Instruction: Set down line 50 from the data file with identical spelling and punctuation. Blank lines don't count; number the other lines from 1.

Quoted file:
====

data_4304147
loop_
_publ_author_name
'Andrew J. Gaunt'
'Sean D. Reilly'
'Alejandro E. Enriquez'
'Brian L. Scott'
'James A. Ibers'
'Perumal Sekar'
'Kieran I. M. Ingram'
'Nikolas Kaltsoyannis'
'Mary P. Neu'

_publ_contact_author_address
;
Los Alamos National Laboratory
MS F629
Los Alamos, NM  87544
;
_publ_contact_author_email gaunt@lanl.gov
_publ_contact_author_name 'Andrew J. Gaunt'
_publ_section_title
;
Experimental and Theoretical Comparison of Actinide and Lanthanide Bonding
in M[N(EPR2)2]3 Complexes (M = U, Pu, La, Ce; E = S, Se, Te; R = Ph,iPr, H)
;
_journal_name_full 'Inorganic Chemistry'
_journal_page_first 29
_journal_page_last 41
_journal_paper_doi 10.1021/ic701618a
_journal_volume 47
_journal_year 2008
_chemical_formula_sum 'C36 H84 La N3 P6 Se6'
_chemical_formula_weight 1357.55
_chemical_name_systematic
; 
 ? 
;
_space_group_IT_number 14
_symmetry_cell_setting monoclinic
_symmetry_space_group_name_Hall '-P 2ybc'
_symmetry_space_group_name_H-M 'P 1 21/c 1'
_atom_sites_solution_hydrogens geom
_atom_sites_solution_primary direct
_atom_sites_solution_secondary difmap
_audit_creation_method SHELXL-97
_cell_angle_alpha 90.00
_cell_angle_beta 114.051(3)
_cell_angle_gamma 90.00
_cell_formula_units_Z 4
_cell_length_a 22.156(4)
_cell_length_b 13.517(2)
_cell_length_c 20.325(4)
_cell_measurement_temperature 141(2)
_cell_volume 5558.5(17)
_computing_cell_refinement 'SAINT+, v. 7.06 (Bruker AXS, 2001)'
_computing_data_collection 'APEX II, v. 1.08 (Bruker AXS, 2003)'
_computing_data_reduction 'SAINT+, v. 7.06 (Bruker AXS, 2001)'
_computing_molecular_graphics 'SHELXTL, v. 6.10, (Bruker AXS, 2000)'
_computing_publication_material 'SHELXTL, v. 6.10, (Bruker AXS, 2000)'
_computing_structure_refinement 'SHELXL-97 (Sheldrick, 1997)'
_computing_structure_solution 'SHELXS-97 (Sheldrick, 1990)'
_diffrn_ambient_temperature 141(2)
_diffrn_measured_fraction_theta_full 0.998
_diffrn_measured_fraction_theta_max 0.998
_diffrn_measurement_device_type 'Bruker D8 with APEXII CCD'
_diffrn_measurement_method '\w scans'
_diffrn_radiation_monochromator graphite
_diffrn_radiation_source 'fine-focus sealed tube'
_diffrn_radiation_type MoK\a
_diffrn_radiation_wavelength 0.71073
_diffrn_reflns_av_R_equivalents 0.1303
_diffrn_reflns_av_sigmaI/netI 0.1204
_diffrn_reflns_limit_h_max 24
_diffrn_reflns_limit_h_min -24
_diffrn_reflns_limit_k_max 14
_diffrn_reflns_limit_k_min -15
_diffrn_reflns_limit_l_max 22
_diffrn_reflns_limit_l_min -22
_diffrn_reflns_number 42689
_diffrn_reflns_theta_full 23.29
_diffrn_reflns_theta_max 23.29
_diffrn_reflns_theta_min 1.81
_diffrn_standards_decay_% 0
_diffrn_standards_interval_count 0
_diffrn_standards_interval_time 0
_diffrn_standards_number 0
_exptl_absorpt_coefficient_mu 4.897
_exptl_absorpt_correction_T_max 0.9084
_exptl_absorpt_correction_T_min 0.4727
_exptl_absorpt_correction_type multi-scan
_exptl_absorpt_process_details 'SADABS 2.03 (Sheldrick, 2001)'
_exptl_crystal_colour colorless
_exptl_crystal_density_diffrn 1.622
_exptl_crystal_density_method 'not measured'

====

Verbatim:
_cell_length_a 22.156(4)